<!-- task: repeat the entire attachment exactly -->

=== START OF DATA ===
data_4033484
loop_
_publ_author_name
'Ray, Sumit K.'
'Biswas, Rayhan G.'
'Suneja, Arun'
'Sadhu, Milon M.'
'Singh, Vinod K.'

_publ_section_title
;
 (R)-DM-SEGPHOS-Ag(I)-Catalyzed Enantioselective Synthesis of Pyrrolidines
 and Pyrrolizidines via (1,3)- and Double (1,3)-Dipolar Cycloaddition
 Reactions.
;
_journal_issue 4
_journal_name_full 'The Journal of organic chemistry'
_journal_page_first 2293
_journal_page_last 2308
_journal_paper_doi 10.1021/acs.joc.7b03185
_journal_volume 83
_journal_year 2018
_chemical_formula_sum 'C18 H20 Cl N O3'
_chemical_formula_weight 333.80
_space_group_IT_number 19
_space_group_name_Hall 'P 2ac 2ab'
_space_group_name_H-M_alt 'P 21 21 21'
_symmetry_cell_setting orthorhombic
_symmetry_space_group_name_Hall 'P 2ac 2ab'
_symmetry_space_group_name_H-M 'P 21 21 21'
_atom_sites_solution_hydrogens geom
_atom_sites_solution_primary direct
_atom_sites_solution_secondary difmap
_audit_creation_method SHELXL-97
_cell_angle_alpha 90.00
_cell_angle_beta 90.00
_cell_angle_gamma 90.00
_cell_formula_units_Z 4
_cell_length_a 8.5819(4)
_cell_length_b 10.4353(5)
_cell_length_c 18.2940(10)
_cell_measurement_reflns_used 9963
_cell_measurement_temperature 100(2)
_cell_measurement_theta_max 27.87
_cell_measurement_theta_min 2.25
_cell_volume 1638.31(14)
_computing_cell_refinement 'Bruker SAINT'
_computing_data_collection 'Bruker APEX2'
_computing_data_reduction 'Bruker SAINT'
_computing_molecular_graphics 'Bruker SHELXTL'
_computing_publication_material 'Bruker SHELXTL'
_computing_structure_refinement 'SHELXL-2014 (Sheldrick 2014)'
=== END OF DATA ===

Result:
data_4033484
loop_
_publ_author_name
'Ray, Sumit K.'
'Biswas, Rayhan G.'
'Suneja, Arun'
'Sadhu, Milon M.'
'Singh, Vinod K.'

_publ_section_title
;
 (R)-DM-SEGPHOS-Ag(I)-Catalyzed Enantioselective Synthesis of Pyrrolidines
 and Pyrrolizidines via (1,3)- and Double (1,3)-Dipolar Cycloaddition
 Reactions.
;
_journal_issue 4
_journal_name_full 'The Journal of organic chemistry'
_journal_page_first 2293
_journal_page_last 2308
_journal_paper_doi 10.1021/acs.joc.7b03185
_journal_volume 83
_journal_year 2018
_chemical_formula_sum 'C18 H20 Cl N O3'
_chemical_formula_weight 333.80
_space_group_IT_number 19
_space_group_name_Hall 'P 2ac 2ab'
_space_group_name_H-M_alt 'P 21 21 21'
_symmetry_cell_setting orthorhombic
_symmetry_space_group_name_Hall 'P 2ac 2ab'
_symmetry_space_group_name_H-M 'P 21 21 21'
_atom_sites_solution_hydrogens geom
_atom_sites_solution_primary direct
_atom_sites_solution_secondary difmap
_audit_creation_method SHELXL-97
_cell_angle_alpha 90.00
_cell_angle_beta 90.00
_cell_angle_gamma 90.00
_cell_formula_units_Z 4
_cell_length_a 8.5819(4)
_cell_length_b 10.4353(5)
_cell_length_c 18.2940(10)
_cell_measurement_reflns_used 9963
_cell_measurement_temperature 100(2)
_cell_measurement_theta_max 27.87
_cell_measurement_theta_min 2.25
_cell_volume 1638.31(14)
_computing_cell_refinement 'Bruker SAINT'
_computing_data_collection 'Bruker APEX2'
_computing_data_reduction 'Bruker SAINT'
_computing_molecular_graphics 'Bruker SHELXTL'
_computing_publication_material 'Bruker SHELXTL'
_computing_structure_refinement 'SHELXL-2014 (Sheldrick 2014)'